IMG_0052The fall garden was planted in September this year, all my radishes were of the 30 day ripening variety. Well…. It is now December and It’s finally time to pick a few. One thing that’s apparent is that the quickest ripening times are a necessity. Partially due to lack of sun on some of the beds, partially due to crazy unpredictable weather… things just take longer here than it seems like they should.


The fennel and the dill have started to produce, and since the hot peppers are still going strong it seemed like spicy dill and spicy fennel radishes were in order today.


  • One bunch of radishes per pint
  • Dill or Fennel
  • 1 cup vinegar
  • 1 tsp of black pepper
  • 1/2 hot pepper
  • 1 tsp sugar
  • 1 tsp salt

Combine all ingredients and shake once a day for 2 days.

IMG_0071Let sit for 3 days before use. Is good for up to 6 months in the fridge.

IMG_0073The vinegar turns a beautiful pink color. It’s such pretty Christmas colors. Very fitting for the season.

We’re going to have to have some Tilapia tacos soon to use the pickled radishes on. YUM!



Time for Garlic 10/9/2017

This is the Long bed newly planted for summer:IMG_9258

Which then grew into this monstrosity:



All the basil along the back was looking worse for wear, sunburned, spittle bugs, holes in leaves, I’m not going to be using it for anything anymore, it looks terrible, it’s shading out the peppers. Time for it to go.

Long bed fall 2017 planting experiments

Yesterday I cut down my basil bed and planted a fall garden in its place. Multiple experiments are going on in that long bed. I used the basil as mulch after cutting it up into manageable chunks rather than using them as the miniature trees they had turned into.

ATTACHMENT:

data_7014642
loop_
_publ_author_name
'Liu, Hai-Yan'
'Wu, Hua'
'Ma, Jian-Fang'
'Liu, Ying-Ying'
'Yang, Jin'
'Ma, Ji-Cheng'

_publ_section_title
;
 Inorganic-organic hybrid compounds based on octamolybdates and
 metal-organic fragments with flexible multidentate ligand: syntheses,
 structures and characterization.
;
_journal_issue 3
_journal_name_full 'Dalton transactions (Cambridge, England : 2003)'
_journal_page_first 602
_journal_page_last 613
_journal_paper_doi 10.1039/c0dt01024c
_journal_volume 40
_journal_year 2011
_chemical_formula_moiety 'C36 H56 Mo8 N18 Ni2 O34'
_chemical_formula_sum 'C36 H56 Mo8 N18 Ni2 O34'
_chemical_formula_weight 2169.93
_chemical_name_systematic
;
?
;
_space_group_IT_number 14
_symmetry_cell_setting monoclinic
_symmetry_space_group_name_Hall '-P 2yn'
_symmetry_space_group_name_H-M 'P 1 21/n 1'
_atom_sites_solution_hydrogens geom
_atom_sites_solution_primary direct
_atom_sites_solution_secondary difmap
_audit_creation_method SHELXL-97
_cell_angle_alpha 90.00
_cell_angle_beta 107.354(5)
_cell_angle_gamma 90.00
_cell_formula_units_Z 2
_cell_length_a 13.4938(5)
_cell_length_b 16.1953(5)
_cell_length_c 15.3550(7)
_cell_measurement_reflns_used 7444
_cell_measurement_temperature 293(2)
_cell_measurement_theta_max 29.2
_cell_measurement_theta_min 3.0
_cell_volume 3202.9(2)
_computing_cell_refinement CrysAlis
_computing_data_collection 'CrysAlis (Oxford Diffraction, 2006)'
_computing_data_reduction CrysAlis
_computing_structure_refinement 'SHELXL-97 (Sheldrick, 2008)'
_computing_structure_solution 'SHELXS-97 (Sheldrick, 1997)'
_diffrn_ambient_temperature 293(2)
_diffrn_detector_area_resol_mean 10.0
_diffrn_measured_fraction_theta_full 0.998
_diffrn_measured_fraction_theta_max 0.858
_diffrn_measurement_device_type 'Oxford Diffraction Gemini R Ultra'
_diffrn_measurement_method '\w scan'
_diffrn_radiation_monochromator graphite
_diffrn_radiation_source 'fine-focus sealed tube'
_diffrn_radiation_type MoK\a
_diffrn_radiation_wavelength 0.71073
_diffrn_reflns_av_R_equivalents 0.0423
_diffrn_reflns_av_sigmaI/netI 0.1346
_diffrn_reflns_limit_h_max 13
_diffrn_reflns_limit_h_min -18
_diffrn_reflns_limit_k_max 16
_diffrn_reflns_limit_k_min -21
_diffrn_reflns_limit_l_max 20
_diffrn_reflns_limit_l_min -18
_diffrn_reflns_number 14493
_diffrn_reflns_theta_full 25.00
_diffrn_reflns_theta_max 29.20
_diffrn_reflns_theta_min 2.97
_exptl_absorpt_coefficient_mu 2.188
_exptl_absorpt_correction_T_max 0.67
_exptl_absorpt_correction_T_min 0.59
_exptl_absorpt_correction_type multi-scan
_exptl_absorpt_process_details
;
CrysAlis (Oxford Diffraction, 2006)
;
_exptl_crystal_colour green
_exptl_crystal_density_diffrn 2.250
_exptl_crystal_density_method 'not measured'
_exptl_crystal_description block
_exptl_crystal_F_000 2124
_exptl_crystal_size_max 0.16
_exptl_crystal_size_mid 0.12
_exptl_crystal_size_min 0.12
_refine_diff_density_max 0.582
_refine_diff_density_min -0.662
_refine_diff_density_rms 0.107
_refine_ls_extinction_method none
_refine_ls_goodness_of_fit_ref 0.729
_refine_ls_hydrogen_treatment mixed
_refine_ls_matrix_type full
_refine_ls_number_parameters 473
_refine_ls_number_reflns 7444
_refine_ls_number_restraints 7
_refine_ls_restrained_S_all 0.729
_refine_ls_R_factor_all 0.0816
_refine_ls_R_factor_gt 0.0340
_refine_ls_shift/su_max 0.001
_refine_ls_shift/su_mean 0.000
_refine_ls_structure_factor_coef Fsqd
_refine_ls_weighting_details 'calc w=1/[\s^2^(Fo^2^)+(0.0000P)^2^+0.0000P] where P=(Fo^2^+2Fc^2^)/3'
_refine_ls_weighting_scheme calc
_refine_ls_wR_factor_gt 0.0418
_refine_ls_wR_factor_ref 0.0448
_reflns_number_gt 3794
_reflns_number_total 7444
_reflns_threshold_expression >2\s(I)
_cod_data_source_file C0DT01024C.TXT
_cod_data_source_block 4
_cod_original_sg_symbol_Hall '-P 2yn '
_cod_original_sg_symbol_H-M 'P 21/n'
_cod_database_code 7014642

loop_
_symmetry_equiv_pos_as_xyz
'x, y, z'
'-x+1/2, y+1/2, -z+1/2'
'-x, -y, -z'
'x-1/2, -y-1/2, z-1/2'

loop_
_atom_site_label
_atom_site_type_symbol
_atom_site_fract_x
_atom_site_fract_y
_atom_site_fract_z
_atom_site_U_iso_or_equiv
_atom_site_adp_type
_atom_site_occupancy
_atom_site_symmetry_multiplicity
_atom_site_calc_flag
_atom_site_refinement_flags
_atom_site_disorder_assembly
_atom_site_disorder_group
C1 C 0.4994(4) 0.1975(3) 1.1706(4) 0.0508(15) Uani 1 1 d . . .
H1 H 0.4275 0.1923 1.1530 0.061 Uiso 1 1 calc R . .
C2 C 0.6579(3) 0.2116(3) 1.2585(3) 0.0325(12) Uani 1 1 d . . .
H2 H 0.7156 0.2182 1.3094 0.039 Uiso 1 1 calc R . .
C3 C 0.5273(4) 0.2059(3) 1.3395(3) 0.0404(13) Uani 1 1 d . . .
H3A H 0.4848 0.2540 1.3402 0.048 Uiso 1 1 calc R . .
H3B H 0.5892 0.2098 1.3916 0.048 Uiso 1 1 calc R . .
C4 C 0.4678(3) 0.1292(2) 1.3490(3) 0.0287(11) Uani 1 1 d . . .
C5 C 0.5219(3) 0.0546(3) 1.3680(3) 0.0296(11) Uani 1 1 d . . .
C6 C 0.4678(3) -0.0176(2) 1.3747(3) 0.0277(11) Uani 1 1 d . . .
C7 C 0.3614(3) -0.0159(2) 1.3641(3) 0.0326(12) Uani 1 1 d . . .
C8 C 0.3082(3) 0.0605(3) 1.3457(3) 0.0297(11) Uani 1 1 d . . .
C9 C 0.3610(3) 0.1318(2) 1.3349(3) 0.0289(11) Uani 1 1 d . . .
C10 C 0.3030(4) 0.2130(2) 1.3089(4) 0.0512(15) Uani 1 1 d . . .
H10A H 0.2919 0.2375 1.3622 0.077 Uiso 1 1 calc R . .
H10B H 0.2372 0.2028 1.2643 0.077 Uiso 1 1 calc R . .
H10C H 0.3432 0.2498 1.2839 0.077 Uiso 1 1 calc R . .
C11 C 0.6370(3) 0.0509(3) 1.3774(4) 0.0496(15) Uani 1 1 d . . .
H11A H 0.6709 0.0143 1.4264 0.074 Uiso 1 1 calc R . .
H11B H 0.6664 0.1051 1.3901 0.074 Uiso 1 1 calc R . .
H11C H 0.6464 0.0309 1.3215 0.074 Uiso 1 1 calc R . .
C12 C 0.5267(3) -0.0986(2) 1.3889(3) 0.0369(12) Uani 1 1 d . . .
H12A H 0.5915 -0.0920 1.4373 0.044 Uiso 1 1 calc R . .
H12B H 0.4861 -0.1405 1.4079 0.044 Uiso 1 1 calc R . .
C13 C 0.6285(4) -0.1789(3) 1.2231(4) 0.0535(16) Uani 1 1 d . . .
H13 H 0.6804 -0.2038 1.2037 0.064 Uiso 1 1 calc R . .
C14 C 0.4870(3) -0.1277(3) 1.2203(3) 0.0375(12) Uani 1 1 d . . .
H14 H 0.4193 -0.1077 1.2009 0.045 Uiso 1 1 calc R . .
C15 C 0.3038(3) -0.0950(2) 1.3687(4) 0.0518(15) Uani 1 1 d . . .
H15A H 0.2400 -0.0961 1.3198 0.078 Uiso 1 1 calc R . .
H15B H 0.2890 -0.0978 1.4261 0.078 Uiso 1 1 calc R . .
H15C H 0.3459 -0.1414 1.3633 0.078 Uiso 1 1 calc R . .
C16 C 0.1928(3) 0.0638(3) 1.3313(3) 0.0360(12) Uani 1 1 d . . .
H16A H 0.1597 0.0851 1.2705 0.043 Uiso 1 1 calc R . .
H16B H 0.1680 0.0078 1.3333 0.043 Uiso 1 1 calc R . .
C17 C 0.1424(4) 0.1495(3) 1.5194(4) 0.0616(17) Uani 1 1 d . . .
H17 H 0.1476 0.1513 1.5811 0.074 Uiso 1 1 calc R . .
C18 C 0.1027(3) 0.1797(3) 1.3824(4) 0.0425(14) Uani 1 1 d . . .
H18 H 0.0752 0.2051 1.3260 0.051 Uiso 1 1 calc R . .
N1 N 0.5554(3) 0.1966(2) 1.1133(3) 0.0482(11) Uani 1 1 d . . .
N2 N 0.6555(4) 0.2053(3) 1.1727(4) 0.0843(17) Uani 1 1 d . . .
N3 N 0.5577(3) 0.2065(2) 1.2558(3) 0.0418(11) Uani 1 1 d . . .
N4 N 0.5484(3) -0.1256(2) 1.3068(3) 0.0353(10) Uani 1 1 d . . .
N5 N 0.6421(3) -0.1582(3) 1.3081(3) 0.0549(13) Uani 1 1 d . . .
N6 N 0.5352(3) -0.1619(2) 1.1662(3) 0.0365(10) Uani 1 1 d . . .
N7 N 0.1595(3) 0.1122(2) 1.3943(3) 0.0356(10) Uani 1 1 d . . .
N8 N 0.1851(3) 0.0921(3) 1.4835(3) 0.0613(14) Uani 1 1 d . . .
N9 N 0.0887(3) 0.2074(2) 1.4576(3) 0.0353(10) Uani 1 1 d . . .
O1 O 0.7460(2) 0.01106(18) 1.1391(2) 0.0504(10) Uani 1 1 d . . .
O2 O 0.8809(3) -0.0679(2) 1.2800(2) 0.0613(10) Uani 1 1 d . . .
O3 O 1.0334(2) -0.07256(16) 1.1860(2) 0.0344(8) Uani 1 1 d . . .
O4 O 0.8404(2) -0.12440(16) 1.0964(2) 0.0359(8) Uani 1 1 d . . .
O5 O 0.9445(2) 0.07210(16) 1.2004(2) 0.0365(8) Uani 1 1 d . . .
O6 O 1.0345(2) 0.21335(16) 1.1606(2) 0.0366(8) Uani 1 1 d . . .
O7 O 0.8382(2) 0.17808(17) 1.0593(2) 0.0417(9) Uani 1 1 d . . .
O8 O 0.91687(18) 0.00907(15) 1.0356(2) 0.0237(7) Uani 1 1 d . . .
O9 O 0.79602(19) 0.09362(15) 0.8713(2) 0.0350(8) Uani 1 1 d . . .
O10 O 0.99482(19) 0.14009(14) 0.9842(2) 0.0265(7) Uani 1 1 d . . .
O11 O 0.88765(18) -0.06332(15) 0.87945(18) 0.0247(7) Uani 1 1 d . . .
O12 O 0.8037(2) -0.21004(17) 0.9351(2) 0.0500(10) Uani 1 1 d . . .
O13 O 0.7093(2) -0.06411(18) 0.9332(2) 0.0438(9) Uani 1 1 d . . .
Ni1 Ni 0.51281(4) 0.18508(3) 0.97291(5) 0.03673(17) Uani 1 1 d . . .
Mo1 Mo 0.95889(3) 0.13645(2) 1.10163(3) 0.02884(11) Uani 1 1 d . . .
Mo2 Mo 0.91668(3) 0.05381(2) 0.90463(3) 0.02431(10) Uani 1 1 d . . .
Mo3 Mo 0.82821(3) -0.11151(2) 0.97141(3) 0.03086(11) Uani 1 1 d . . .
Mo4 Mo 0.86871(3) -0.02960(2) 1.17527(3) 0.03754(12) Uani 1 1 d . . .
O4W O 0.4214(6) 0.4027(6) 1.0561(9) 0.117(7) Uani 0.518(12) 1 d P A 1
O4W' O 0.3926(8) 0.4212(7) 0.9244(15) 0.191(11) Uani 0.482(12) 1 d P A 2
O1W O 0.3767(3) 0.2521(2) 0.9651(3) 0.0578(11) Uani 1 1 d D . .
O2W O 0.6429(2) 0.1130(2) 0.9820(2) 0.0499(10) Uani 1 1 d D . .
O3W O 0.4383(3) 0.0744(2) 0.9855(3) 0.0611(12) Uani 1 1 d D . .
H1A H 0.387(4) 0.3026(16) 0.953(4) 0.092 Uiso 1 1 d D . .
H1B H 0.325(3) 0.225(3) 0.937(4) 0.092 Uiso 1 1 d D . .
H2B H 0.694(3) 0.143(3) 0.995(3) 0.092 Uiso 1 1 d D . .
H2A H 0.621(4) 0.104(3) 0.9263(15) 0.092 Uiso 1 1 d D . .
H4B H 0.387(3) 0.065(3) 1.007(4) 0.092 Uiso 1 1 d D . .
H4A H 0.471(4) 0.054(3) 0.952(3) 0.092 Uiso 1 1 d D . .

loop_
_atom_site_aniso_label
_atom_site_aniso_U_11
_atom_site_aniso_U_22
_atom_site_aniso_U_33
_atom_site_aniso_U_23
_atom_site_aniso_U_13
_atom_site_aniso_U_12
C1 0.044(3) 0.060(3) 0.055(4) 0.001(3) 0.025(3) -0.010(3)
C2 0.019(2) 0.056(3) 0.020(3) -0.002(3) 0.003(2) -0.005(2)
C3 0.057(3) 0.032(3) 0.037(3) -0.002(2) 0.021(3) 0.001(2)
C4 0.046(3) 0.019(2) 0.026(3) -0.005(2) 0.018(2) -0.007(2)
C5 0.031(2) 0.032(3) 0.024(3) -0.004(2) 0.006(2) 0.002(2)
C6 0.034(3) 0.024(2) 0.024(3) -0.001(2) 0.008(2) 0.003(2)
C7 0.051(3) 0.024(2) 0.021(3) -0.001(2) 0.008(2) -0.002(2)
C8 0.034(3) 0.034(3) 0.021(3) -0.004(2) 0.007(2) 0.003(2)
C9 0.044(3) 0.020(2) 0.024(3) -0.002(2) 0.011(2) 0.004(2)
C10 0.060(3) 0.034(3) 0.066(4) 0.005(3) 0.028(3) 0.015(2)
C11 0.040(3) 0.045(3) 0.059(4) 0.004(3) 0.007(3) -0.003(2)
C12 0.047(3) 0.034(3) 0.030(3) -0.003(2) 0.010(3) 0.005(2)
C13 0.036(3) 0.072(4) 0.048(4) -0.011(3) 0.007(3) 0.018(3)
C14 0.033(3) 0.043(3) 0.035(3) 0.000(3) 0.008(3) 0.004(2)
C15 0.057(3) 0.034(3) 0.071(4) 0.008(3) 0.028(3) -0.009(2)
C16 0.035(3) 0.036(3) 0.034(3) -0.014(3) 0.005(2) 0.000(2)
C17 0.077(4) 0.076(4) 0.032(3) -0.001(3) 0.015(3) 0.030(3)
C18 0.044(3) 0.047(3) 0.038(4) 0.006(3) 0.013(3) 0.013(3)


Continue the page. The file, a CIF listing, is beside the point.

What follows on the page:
Not sure which variety of garlic will work out the best in my yard so I’m trying three kinds.

  1. Elephant Garlic
  2. Soft neck Garlic (two varieties mid & late season)
  3. Hard neck Garlic (two varieties mid season)

I’m fairly certain the hard neck varieties are supposed to be grown in colder climates, AND I got all my garlic starts from territorial seed company which is a pacific northwest grower so maybe not the best choice there but we shall see what happens. I’m hoping the elephant garlic and one of the soft-neck varieties work out.

Over-Planting the Garlic Bed for Fall/Winter

So the garlic is all along the back side of the bed closest to the fence, the front side of the bed is trellised still with summer & fall producing eggplant and hot peppers. between the trellis and the garlic I planted herbs:

  • Calendula
  • Fern leaf dill
  • Cilantro
  • nasturtium
  • viola
  • mustards

Right now these guys are being partly shaded by tall eggplants and peppers that are being woven through the trellis. I was worried about them getting enough sunlight. They will either need more than they are getting which means pruning up the eggplants. Or, maybe they’ll appreciate the extra shade.

On top of the garlic itself I put Siberian lettuce, a generous helping of chard (since the one in my first bed appears to be getting eaten  by some pest. (Almost all the seedlings have been snipped and I’m not sure of the culprit) And some spinach. I don’t know if planting directly over the garlic is going to suck up too much nutrients or not from the bulb area. My plan is to basically keep and eye out on the elephant garlic and when i start noticing it popping through the soil i will need to cut back any of the other plants on top of the garlic row so it gan get enough light.

Hopefully this bed is productive all fall and winter.